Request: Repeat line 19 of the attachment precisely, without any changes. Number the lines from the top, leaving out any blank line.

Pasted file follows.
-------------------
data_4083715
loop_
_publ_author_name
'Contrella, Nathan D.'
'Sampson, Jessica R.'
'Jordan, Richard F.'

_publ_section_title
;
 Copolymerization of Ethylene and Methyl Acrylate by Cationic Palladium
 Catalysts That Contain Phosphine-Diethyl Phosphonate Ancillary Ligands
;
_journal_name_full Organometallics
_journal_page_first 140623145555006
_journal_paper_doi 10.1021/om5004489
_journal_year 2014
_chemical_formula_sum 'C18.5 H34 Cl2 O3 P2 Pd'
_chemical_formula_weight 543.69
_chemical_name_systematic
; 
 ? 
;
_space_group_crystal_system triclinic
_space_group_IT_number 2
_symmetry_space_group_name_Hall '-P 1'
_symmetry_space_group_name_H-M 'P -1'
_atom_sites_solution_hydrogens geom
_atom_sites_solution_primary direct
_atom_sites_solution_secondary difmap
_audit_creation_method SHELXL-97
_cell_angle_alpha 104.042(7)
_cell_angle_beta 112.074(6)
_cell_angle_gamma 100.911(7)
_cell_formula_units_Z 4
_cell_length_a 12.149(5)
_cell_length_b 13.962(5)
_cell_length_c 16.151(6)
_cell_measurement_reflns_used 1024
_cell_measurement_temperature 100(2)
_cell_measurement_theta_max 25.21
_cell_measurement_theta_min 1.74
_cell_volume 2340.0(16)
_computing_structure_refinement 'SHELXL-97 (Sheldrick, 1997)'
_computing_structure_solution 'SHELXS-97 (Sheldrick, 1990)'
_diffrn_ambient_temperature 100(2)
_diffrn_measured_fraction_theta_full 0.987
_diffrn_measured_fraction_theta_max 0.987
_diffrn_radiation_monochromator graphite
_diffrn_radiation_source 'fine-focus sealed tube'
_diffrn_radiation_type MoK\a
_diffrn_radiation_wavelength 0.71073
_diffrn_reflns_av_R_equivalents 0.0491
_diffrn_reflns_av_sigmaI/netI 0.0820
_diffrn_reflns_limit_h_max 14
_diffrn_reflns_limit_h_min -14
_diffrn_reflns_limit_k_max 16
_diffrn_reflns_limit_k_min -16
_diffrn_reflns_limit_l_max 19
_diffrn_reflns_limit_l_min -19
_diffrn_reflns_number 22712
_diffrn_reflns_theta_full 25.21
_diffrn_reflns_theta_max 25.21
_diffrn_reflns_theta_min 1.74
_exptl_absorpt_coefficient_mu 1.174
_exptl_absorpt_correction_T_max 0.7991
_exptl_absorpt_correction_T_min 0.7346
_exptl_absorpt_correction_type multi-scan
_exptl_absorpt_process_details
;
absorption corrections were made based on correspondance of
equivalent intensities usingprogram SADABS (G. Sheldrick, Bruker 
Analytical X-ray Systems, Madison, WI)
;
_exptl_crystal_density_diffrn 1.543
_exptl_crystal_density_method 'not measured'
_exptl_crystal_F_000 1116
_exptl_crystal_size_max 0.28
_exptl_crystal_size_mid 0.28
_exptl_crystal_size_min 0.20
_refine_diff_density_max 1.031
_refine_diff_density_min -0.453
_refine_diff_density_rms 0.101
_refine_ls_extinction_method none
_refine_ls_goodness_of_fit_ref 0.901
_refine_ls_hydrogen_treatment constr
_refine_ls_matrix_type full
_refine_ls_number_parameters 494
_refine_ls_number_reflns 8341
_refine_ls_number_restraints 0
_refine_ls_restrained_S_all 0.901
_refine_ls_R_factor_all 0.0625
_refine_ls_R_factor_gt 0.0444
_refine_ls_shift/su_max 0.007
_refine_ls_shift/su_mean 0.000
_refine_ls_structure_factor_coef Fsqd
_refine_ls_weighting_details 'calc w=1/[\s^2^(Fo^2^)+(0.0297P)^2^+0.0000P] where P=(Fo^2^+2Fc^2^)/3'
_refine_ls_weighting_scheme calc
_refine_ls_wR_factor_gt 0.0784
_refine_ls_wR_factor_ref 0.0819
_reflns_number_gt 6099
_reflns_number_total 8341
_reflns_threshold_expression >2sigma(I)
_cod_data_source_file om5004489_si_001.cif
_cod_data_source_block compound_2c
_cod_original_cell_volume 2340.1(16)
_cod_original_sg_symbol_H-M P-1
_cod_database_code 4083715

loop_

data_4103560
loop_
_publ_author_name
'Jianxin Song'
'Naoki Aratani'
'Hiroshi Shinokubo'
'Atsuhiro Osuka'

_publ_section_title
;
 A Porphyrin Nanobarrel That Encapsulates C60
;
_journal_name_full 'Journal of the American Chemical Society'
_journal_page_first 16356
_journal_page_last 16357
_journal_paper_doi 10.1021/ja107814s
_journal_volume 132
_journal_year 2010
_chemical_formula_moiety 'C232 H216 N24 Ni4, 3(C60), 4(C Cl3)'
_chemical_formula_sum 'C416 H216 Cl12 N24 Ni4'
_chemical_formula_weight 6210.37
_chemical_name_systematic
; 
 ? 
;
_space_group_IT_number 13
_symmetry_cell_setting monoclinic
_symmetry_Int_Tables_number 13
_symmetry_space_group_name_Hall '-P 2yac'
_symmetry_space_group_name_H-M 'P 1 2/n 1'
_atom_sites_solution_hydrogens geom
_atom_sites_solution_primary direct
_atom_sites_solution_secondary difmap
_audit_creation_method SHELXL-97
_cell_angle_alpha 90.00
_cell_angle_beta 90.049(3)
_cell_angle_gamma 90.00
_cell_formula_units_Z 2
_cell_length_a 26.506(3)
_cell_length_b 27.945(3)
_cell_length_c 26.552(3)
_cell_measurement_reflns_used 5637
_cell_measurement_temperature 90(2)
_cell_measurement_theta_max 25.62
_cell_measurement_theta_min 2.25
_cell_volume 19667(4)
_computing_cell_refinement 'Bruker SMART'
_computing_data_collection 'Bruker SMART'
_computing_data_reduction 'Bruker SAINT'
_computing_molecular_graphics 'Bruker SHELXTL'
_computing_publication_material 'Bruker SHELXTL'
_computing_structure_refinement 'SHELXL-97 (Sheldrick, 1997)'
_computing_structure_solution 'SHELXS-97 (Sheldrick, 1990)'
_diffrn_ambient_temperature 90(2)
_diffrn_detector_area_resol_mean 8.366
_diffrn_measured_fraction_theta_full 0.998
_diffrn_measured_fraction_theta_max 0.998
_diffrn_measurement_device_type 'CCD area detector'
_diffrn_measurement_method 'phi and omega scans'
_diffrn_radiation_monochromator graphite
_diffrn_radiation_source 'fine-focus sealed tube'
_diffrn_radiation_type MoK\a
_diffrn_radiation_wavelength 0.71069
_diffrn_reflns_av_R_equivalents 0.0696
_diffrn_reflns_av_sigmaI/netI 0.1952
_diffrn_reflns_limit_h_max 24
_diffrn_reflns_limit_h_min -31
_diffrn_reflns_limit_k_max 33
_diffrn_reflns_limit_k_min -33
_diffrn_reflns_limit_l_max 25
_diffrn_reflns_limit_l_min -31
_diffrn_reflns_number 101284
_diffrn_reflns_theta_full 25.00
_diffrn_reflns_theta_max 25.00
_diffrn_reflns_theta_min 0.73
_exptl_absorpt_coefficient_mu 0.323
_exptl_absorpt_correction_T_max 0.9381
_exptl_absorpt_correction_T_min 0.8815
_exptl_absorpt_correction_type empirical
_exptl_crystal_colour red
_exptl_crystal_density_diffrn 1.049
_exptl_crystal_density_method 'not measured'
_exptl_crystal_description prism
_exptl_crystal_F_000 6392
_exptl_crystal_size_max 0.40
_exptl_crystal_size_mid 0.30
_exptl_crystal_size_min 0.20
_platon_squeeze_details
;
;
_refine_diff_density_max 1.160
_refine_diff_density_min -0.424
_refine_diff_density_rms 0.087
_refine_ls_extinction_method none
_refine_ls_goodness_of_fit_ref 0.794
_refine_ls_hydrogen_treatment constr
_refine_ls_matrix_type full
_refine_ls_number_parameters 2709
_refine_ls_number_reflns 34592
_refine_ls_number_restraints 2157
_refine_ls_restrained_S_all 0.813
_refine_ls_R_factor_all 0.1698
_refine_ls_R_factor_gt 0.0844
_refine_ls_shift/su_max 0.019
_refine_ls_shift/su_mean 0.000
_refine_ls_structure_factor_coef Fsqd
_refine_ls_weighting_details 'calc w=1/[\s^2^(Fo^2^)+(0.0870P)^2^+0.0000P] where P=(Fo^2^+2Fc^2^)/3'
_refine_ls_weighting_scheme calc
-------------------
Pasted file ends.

; 